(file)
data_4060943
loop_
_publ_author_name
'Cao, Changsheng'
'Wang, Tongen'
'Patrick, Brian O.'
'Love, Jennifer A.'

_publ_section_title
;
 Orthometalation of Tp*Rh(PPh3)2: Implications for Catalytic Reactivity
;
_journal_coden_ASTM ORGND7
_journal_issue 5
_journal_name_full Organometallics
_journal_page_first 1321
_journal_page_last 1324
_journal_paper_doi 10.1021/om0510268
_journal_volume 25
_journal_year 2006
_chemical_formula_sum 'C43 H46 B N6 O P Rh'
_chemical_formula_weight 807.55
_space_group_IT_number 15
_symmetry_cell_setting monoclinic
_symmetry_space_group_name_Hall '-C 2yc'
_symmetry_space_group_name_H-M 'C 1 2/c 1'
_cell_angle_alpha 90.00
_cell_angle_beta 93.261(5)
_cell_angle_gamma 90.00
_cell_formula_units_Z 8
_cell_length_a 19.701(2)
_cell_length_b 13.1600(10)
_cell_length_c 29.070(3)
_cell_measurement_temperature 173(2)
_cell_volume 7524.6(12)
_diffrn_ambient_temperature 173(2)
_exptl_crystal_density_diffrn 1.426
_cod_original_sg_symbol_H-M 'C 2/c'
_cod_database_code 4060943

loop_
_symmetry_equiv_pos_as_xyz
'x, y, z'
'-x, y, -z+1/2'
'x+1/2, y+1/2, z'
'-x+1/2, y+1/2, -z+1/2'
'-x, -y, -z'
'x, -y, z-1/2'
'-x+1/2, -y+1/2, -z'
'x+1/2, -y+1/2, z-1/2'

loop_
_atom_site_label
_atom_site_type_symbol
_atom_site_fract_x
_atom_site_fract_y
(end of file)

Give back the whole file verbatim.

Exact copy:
data_4060943
loop_
_publ_author_name
'Cao, Changsheng'
'Wang, Tongen'
'Patrick, Brian O.'
'Love, Jennifer A.'

_publ_section_title
;
 Orthometalation of Tp*Rh(PPh3)2: Implications for Catalytic Reactivity
;
_journal_coden_ASTM ORGND7
_journal_issue 5
_journal_name_full Organometallics
_journal_page_first 1321
_journal_page_last 1324
_journal_paper_doi 10.1021/om0510268
_journal_volume 25
_journal_year 2006
_chemical_formula_sum 'C43 H46 B N6 O P Rh'
_chemical_formula_weight 807.55
_space_group_IT_number 15
_symmetry_cell_setting monoclinic
_symmetry_space_group_name_Hall '-C 2yc'
_symmetry_space_group_name_H-M 'C 1 2/c 1'
_cell_angle_alpha 90.00
_cell_angle_beta 93.261(5)
_cell_angle_gamma 90.00
_cell_formula_units_Z 8
_cell_length_a 19.701(2)
_cell_length_b 13.1600(10)
_cell_length_c 29.070(3)
_cell_measurement_temperature 173(2)
_cell_volume 7524.6(12)
_diffrn_ambient_temperature 173(2)
_exptl_crystal_density_diffrn 1.426
_cod_original_sg_symbol_H-M 'C 2/c'
_cod_database_code 4060943

loop_
_symmetry_equiv_pos_as_xyz
'x, y, z'
'-x, y, -z+1/2'
'x+1/2, y+1/2, z'
'-x+1/2, y+1/2, -z+1/2'
'-x, -y, -z'
'x, -y, z-1/2'
'-x+1/2, -y+1/2, -z'
'x+1/2, -y+1/2, z-1/2'

loop_
_atom_site_label
_atom_site_type_symbol
_atom_site_fract_x
_atom_site_fract_y